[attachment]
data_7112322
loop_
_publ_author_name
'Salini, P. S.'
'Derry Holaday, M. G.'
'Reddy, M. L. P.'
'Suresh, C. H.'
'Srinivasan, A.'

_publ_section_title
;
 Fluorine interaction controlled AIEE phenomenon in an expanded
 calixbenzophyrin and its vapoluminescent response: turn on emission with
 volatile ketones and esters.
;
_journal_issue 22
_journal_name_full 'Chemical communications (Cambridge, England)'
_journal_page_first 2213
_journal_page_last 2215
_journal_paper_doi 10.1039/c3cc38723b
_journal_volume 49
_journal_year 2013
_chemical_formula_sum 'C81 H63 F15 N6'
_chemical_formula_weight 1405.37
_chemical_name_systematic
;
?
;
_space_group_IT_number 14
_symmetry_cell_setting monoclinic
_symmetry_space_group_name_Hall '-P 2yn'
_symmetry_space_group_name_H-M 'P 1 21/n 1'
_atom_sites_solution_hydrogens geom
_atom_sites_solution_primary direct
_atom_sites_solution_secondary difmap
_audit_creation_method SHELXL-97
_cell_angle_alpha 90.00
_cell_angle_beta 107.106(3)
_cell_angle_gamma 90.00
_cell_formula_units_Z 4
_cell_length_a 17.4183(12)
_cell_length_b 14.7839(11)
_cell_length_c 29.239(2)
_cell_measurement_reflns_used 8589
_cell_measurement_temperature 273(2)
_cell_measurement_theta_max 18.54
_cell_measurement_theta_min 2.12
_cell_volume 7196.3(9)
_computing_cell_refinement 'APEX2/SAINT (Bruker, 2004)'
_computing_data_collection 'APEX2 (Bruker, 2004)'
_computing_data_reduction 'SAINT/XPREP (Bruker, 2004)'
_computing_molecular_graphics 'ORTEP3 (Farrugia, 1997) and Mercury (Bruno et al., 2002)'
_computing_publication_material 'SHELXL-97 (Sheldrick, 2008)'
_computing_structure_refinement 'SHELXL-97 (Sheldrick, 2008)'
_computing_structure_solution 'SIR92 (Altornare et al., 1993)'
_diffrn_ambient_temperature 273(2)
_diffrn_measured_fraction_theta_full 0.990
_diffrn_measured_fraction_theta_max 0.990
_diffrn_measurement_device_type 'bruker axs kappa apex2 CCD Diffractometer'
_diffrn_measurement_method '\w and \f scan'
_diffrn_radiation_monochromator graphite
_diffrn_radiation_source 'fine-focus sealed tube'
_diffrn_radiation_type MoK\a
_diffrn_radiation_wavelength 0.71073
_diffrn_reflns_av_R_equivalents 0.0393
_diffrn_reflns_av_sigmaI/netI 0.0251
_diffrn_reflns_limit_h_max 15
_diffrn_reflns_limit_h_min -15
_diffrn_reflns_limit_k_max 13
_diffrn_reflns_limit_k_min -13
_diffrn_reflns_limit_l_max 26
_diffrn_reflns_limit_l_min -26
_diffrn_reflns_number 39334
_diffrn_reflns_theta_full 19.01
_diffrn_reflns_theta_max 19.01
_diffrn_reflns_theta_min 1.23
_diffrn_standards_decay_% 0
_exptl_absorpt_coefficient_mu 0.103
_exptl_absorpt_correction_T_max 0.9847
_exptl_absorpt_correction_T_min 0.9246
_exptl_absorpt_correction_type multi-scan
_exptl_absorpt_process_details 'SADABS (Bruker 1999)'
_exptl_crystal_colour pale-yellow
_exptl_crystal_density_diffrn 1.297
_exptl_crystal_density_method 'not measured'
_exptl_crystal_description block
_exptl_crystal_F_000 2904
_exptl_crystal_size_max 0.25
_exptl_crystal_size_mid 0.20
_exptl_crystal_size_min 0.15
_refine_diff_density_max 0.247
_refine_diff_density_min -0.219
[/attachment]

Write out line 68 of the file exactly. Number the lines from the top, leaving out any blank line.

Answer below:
_diffrn_reflns_limit_k_max 13